93% of participants either strongly agree (73%) or agree (20%) the increased number of non-registered medicines distributors will facilitate the marketing of low quality medicines (Figure 1). When asked about updated requirements of medicines registration, only 25% of respondents thought the updated requirements are not sufficient to prevent marketing of low quality medicines. Nearly three-quarters (71%) agreed the pre-marketing surveillance is not enough to ensure the quality of medicines. The law regulating medicines was judged by the respondents as generally adequate (68%).

Medicines Supply System

The Act, for the first time in Sudan has given the responsibility of veterinary medicines to separate committees. The Ministry of Animal Resources took the law "in hand", and started the registration of veterinary medicines and the licensing of the veterinary medicines premises. The conflict in the shared authorities between the Ministry of Health and the chairman of the FPPB lead to the freezing of the Board since October 2002. The FGDOP continues in the process of medicines registration, inspection of the pharmaceutical premises and the licensing as before establishment of the FPPB.

The Act also obliges the states' governments to take all steps necessary to ensure compliance with marketing of registered medicines in licensed premises. But, the weaknesses of the regulatory infrastructure and lack of political commitment at state levels, the leakage of low quality, unregistered medicines to those states are highly suspected [24]. This left the door widely opened for informal marketing of medicines particularly in far states. The states regulatory authorities should take the advantage of the legal authority granted by the Sudan constitution and the Pharmacy, Poisons, Cosmetics and the Medical Devices Act 2001 to enforce the regulations and increase the frequency of the inspection visits to drug companies and retail pharmacies.

Experience has shown the poor regulation of medicines can lead to the prevalence of substandard, counterfeit, harmful and ineffective medicines on the national markets and the international commerce. The Sudanese pharmaceutical legal framework was described as one of the strictest pharmaceutical system in the region. One of the great loopholes in this system was found to be the increased number of non-registered medicines-governmental sources such as the Central Medical Supplies Public Organization (CMSPO) and not-for-profit non-governmental Organizations (NGOs). Respondents were hopeful the double standard of rules enforcement would be lifted after the new national unity government takeover, arguing the current situation in which public organizations (such as the CMSPO) sell non-registered medicines to the private pharmacies could enhance trading of counterfeit medicines and create unfair competition environment.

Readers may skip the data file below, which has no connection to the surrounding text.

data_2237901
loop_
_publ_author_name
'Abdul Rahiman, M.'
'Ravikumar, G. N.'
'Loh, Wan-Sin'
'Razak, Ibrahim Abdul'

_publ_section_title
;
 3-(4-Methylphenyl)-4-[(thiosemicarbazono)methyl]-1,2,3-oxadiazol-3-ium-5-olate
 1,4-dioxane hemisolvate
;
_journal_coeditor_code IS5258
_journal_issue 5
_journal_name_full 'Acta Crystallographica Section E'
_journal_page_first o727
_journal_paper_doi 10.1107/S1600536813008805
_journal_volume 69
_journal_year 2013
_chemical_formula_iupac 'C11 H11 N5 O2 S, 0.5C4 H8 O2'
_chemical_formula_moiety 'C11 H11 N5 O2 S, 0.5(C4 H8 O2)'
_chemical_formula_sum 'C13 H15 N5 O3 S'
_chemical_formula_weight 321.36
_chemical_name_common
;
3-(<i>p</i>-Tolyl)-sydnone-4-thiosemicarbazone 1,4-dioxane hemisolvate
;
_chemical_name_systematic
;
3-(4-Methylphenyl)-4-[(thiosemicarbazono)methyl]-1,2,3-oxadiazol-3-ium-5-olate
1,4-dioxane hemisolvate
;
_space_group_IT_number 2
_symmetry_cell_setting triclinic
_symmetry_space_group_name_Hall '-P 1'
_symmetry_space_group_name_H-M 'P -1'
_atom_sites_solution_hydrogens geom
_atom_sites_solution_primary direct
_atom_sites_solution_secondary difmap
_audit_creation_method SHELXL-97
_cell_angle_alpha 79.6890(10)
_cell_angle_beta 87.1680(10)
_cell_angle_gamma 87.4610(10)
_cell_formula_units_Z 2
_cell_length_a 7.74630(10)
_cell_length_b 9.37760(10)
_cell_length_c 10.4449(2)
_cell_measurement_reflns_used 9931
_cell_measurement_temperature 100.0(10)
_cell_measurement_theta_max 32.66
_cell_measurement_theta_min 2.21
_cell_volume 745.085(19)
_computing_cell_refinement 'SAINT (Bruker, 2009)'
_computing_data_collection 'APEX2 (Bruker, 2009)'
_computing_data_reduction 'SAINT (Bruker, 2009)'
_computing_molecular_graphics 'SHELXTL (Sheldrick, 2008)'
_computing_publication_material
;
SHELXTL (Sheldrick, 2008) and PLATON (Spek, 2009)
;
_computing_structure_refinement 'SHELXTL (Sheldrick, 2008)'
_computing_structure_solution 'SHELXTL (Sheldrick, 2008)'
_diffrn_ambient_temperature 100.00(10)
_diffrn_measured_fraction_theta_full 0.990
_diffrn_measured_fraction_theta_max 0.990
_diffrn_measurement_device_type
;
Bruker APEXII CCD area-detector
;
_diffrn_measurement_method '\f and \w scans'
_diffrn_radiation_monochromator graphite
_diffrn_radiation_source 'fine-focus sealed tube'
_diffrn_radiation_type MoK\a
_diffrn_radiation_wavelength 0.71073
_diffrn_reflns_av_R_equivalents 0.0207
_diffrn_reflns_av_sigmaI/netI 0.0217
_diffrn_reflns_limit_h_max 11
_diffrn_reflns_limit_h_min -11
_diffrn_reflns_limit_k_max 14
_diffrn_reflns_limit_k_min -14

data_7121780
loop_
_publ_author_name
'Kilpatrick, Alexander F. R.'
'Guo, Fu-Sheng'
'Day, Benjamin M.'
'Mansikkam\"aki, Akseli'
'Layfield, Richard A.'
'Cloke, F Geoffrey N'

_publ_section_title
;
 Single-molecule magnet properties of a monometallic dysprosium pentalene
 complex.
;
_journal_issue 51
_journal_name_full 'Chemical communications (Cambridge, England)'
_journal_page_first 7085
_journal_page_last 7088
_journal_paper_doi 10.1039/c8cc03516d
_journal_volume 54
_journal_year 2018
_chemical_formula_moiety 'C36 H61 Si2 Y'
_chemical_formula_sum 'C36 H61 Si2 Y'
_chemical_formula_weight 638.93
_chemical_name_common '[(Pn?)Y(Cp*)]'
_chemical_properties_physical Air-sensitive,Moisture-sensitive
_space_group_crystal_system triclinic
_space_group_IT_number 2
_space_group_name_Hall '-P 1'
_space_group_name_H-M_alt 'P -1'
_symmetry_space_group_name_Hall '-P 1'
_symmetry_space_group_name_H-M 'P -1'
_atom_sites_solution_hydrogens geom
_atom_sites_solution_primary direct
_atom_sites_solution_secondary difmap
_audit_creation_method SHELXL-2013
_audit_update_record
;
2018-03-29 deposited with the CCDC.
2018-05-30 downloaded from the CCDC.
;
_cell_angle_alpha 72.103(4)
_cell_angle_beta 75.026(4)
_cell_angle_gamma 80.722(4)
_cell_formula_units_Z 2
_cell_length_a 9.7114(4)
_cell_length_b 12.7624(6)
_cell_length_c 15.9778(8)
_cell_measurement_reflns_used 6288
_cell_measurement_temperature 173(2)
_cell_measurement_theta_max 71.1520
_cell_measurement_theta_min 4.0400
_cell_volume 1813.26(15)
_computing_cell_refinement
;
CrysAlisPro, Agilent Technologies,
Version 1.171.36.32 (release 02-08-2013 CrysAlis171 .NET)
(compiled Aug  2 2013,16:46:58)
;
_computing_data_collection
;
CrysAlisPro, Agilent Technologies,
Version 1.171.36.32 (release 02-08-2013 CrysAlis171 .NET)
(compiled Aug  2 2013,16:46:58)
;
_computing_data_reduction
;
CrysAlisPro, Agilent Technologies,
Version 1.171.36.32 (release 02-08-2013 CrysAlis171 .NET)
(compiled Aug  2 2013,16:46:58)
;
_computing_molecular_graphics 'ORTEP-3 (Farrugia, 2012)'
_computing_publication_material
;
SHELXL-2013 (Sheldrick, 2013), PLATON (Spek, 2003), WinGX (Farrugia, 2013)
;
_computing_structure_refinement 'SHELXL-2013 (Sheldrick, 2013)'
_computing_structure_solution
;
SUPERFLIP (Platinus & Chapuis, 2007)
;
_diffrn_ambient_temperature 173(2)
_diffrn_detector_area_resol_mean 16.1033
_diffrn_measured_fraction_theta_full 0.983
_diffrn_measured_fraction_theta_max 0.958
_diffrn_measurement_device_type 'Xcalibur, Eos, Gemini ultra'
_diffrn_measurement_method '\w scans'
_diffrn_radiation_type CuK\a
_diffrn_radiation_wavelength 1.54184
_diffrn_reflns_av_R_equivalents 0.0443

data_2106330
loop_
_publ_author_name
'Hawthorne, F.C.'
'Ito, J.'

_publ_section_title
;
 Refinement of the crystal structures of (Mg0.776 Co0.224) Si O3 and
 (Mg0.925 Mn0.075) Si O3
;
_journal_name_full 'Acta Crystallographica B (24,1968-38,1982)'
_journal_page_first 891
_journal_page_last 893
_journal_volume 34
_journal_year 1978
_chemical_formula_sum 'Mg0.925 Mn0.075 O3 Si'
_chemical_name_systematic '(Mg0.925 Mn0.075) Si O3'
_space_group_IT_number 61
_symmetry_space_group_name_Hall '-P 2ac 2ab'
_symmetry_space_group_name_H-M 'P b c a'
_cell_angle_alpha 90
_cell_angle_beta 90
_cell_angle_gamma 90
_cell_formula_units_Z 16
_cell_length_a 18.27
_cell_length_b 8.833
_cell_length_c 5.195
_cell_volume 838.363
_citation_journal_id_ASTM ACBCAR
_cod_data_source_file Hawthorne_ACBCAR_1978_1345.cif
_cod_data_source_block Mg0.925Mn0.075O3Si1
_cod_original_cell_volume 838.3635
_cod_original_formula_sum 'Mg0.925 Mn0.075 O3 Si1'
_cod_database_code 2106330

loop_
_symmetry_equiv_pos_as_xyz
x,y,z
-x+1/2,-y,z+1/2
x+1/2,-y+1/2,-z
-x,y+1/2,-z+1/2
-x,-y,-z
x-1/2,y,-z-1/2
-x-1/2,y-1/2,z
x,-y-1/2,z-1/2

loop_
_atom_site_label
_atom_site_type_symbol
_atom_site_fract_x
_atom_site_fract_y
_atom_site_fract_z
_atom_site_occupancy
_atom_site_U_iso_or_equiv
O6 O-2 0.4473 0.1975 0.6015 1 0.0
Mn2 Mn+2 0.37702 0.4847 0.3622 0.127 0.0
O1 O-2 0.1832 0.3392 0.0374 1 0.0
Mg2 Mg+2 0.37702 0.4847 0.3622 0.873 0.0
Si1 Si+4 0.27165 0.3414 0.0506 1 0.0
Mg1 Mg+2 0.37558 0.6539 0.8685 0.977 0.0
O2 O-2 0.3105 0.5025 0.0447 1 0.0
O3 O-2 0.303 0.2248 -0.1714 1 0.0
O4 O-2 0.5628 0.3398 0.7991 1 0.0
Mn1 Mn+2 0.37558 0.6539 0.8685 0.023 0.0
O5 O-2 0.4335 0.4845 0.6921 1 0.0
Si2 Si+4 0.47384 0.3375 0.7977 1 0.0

One of the respondent reported, "It is disturbing, in spite of the existence of appropriate legislation, illegal distribution of medicines by the CMSPO. The CMSPO continues to flourish, giving the impression the government is insensitive to harmful effect on the people of medicines distribution unlawfully, and some are of doubtful quality". During the past three years the CMSPO started to sell unregistered medicines to the private pharmacies. The CMSPO practice (he added) will undermine the inspection and medicines control activities and ultimately jeopardize the health of the people taking medication.

Not surprisingly all respondents strongly agreed the increased number of sources of non-registered medicines will lead to entrance of low quality medicines. This result is in line with the WHO recommendation, which encourages the regulatory authorities and state members' government to register all medicines before the marketing. The medicines imported by public sector organizations are not excluded [25].

The FGDOP should define the norms, standards and specifications necessary for ensuring the safety, efficacy and quality of medicinal products. The availability, accuracy and clarity of drug information can affect the drug use decisions. The FGDOP does not have a well-developed system for pre-approval of medicines labels, promotional, and advertising materials. The terms and conditions under, which licenses to import, manufacture and distribute will be suspended, revoked or cancelled. This should be stringently applied to public, private and not-for-profit NGOs drug supplies organizations.

The predominant view, shared between the medicines’ importers is the current pharmacy legislation to some extent satisfactory and managed to prohibit the marketing of low quality medicines. The recent post-marketing study carried by the National Drug Quality Control Laboratories, suggested the power of the current regulation is overestimated [26]. The finding of this approach indicates the application procedures of the current measures to ensure the quality of medicines should be revisited. The technical complexity of regulations, political, commercial and social implications, makes necessary a degree of mutual trust between concerned stakeholders (i.e., suppliers, doctors, pharmacists, consumer representatives and government agencies).